March 7th, 2011 by

Brown Butter Pound Cake with Banana Coconut Mousse, Beet Poached Pears and Fennel Pear Sorbet

I am leaving the restaurant. I’ve been here a year. This has been a  great year in which I have been given an extraordinary amount of opportunities to learn and grow as a person and as pastry cook. Looking through the desserts I have written about here, I think there are some clear lessons to be gleaned. The first being that I have progressed so much in my ability to put desserts together that make sense structurally, in the way the flavors work together and in the way they are plated. These are not things that can be taught but must be learned through experience. Most chefs will talk with great gusto about the  people who influence and inspire them.  This is because chefs don’t just start as blank slates, they are influenced by what they have seen, what they have tasted and especially what they grew up with. I personally use a lot of Asian flavors and it’s not just because the restaurant happens to have Asian slant, it has more to do with the fact that the people I admire like Asian flavors and I have seen how successfully Asian flavors can be incorporated into desserts.  The fact that I know this about myself is an extraordinary gift and I am very grateful to have had the opportunity to begin to find my personal style because it is not an opportunity that most people get this early in their career.

Another lesson that is obvious is that procrastination hurts the final outcome. The dishes I am most proud of are the ones that I took the time to think, plan and research before I broke the first egg. The fact that I can throw something together at the last minute and have it be acceptable, doesn’t mean I should. The best desserts are also the ones for which I left myself enough time to edit, rethink and possibly try again. There are days when I can execute the dishes in my head exactly as I intended, but there are many more times when it just doesn’t taste or look quite like I thought it was going to. I have never served anything that I knew tasted bad or was in anyway unsanitary, but I have served dishes that I wasn’t proud of because the prevailing wisdom is that good enough is good enough, and it‘s ok to just go with an inferior product to avoid wasting time or product by making it again. I am learning (slowly) that I am not happy with the result if it is merely acceptable and that working harder earlier is the only way to achieve the results I want. I know there will always be times when you just have to go with what you have, but I want to be pushing myself so that these times only occur because of circumstances outside my control and not because I was too lazy, or tired, or overwhelmed to do it right the first time.

It is also very clear that I still have so much to learn and I am excited by this. Culinary school gave me the basic skills to make this past year possible and the restaurant has given me the opportunity to hone these skills; however, I am ready to learn more, to try new things and take on new challenges. I am excited to see what happens next.

The dish above is my last dish at the restaurant, so I took the time and really thought about what I wanted to do and how I wanted to put it together. I am proud of the flavors that I got out the ingredients and the variety of textures and temperatures. I’m still not sure about the plating, but it is modern and, if not stunning, at least interesting to look at. The cake is a brown butter pound cake to which I added a banana to keep it moist and soft. The brown butter made the cake nutty and earthy; the brown sugar gave the sweetness a complexity. The white strip of mousse is made of heavily roasted banana, white chocolate and coconut powder. This was the sweetest of the components, but it was also the component with the most clear flavors. The banana and coconut worked especially well together, sort of a tropical harmony. I added to this my favorite fennel pear sorbet which is green and juicy with just a hint of refreshing licorice. The red squares are pears poached in roasted beet juice. This lets the natural sweetness of the pears come out, but also infused them with the taste of sun-drenched, summer soil. There is a crumb on the bottom made of oatmeal, panko, and graham cracker crumbs that have been toasted together and tossed in browned butter. This was added to give the dish one more texture and reinforce the flavors of the cake. The sauce on the cake was added at the end of the process. After tasting the dish up to this point all together, I decided it needed a little more acid, and I wanted to repeat the pear flavor through one more time. So, the sauce is powdered sugar mixed with pear liquor, pear juice, and lemon juice. I wanted this dish to reflect what I like to eat the best, so there are a lot of elements that weren’t that sweet combined with a few that were sweet to push the dish into dessert territory.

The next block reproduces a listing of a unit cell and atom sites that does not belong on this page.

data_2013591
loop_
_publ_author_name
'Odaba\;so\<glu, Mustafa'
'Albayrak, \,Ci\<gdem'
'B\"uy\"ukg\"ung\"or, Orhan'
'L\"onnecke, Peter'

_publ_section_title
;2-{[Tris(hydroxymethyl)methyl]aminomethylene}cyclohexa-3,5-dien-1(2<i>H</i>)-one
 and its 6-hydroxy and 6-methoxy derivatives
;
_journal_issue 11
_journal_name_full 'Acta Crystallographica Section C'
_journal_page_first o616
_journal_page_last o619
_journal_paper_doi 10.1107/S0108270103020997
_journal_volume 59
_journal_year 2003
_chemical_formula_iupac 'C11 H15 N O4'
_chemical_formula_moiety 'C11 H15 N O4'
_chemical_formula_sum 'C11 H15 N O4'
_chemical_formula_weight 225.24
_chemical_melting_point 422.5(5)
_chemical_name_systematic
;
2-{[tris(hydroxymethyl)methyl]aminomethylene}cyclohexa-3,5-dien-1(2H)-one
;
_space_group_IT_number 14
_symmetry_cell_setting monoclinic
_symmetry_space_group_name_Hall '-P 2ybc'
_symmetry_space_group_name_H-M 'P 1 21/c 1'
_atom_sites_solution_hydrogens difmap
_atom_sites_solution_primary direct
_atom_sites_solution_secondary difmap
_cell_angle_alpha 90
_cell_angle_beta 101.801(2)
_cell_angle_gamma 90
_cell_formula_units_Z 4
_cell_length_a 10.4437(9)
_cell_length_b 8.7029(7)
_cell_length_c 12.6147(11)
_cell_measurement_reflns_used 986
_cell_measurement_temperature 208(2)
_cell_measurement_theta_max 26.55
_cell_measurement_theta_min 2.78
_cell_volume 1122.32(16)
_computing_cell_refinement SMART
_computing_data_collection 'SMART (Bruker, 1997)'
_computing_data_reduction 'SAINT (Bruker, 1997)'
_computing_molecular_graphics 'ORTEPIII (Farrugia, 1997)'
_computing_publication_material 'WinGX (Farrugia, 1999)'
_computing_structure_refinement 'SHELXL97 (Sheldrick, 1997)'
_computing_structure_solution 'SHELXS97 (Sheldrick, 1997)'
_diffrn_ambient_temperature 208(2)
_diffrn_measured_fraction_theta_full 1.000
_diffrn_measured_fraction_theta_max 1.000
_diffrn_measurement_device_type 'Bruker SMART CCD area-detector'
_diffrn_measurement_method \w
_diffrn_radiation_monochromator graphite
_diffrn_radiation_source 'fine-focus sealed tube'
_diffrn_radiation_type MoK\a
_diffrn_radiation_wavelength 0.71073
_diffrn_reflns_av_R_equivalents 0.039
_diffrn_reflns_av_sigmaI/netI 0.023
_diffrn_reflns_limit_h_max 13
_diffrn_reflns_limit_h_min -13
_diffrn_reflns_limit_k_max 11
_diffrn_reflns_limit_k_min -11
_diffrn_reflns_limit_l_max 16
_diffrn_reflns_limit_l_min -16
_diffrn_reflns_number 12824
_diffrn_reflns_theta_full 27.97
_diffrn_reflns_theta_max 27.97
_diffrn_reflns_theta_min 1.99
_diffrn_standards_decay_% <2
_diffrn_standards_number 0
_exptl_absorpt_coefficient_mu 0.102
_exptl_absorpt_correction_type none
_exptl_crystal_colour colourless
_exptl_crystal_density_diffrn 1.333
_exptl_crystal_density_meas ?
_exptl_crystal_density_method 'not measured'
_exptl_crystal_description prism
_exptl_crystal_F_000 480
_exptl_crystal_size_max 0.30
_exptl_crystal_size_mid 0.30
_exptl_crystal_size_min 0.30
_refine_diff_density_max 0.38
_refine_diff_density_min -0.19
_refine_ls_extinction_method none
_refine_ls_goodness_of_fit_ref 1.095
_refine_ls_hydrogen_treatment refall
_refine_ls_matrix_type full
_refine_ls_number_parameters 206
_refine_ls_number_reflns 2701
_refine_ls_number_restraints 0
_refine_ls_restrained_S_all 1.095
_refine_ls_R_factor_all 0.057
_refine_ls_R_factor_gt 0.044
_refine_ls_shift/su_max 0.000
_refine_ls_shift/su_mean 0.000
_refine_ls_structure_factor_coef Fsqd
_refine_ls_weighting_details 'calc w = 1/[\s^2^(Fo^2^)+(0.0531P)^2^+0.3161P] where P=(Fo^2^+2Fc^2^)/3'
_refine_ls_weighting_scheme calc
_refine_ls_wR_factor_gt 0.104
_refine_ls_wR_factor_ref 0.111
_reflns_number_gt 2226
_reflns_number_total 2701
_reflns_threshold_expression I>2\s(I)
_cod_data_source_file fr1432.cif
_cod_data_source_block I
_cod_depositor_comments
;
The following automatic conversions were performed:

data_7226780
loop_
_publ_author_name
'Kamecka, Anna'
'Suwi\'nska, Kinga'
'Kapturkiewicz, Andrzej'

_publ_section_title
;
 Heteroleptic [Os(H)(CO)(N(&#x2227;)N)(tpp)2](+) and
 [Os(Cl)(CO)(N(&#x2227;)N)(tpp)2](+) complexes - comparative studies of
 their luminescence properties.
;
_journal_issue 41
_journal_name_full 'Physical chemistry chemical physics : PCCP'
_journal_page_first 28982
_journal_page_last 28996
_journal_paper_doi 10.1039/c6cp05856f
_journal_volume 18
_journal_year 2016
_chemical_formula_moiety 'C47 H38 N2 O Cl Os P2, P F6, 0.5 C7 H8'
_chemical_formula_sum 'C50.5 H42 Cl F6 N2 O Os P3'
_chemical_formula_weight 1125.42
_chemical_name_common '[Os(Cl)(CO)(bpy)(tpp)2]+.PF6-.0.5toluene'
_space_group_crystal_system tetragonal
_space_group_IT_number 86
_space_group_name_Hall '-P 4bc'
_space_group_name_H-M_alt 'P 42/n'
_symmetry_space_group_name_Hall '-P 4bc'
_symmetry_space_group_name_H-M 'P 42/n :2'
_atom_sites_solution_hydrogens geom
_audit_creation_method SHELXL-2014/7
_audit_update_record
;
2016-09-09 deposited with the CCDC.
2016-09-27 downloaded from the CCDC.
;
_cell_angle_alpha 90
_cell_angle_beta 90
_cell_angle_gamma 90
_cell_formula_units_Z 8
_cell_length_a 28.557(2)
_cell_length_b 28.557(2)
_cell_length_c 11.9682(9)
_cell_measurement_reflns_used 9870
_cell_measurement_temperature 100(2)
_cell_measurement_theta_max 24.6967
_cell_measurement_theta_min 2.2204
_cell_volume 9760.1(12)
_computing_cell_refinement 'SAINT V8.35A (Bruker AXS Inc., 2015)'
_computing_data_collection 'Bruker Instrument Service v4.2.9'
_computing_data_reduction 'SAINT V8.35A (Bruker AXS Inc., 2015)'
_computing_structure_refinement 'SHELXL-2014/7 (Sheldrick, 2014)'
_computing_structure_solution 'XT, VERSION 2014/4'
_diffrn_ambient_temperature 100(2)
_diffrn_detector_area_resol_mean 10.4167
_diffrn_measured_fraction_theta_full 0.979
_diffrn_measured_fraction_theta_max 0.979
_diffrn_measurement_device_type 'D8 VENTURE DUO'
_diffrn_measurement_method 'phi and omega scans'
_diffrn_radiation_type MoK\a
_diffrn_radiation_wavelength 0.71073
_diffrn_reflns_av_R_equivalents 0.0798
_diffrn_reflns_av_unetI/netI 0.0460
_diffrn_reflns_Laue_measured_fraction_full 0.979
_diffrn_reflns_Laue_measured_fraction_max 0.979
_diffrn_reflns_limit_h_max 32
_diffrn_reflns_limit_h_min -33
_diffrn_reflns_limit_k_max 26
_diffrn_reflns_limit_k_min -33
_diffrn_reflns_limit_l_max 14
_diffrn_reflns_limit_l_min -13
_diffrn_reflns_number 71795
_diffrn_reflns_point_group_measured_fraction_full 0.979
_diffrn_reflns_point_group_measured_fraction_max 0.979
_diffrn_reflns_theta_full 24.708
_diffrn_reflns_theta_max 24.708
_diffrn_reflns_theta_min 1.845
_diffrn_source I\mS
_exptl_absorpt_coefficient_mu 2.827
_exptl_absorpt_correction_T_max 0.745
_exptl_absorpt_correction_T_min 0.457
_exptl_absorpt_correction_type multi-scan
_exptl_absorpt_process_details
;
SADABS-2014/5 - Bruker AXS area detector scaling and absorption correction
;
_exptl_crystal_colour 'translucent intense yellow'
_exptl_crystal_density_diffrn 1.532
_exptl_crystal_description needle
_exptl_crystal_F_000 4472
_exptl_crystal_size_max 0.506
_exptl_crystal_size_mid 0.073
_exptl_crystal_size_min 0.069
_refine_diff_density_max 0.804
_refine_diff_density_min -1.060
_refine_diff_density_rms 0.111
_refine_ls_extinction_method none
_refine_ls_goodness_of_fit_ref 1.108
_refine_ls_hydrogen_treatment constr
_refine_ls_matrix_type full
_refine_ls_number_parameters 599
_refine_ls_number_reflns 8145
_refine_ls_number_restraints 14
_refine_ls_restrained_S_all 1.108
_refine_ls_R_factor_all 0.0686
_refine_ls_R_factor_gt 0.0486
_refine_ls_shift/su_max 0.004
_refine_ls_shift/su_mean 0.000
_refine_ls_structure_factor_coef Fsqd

This dish has a lot of different elements and, at first, it seems unlikely that they could all come together; but, because some flavor elements of each piece intertwine with those of another, the overall effect is to mutually complement one another rather than to be confusing or distract. In the end I was pretty proud of this dish. It hit the flavor notes I was looking for, looked decent, and had unexpected textures. It’s not a perfect dish, but I was satisfied with it, and I felt that my planning and execution had both been rewarded.

The Monday after this dessert debuted there was a yelp review of the dish. They hated it. It was their least favorite of all the dishes they had that night, but they did say that they were impressed by complexity of the flavors and textures. I guess you can not win them all.

»  Substance:WordPress   »  Style:Ahren Ahimsa